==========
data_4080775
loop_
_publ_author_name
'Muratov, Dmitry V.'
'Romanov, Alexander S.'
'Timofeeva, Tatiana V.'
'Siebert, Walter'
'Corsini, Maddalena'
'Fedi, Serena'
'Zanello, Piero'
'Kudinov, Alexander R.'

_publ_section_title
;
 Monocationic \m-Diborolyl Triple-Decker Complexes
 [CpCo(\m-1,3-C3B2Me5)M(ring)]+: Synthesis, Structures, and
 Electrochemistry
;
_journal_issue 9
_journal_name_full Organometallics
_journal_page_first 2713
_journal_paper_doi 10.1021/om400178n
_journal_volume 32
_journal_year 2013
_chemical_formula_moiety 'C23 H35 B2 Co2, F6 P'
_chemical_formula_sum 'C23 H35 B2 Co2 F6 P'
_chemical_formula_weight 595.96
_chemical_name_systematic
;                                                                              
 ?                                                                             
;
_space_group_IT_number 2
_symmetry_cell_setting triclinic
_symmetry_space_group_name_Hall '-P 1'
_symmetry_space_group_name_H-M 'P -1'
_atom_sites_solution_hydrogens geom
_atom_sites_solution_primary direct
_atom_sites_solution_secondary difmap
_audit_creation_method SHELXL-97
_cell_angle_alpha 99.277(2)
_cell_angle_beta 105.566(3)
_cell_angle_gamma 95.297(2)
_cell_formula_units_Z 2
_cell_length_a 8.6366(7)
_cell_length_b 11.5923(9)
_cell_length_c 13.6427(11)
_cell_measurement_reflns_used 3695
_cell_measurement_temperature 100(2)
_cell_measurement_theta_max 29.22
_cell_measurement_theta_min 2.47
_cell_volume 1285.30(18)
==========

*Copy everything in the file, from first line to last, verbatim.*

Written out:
data_4080775
loop_
_publ_author_name
'Muratov, Dmitry V.'
'Romanov, Alexander S.'
'Timofeeva, Tatiana V.'
'Siebert, Walter'
'Corsini, Maddalena'
'Fedi, Serena'
'Zanello, Piero'
'Kudinov, Alexander R.'

_publ_section_title
;
 Monocationic \m-Diborolyl Triple-Decker Complexes
 [CpCo(\m-1,3-C3B2Me5)M(ring)]+: Synthesis, Structures, and
 Electrochemistry
;
_journal_issue 9
_journal_name_full Organometallics
_journal_page_first 2713
_journal_paper_doi 10.1021/om400178n
_journal_volume 32
_journal_year 2013
_chemical_formula_moiety 'C23 H35 B2 Co2, F6 P'
_chemical_formula_sum 'C23 H35 B2 Co2 F6 P'
_chemical_formula_weight 595.96
_chemical_name_systematic
;                                                                              
 ?                                                                             
;
_space_group_IT_number 2
_symmetry_cell_setting triclinic
_symmetry_space_group_name_Hall '-P 1'
_symmetry_space_group_name_H-M 'P -1'
_atom_sites_solution_hydrogens geom
_atom_sites_solution_primary direct
_atom_sites_solution_secondary difmap
_audit_creation_method SHELXL-97
_cell_angle_alpha 99.277(2)
_cell_angle_beta 105.566(3)
_cell_angle_gamma 95.297(2)
_cell_formula_units_Z 2
_cell_length_a 8.6366(7)
_cell_length_b 11.5923(9)
_cell_length_c 13.6427(11)
_cell_measurement_reflns_used 3695
_cell_measurement_temperature 100(2)
_cell_measurement_theta_max 29.22
_cell_measurement_theta_min 2.47
_cell_volume 1285.30(18)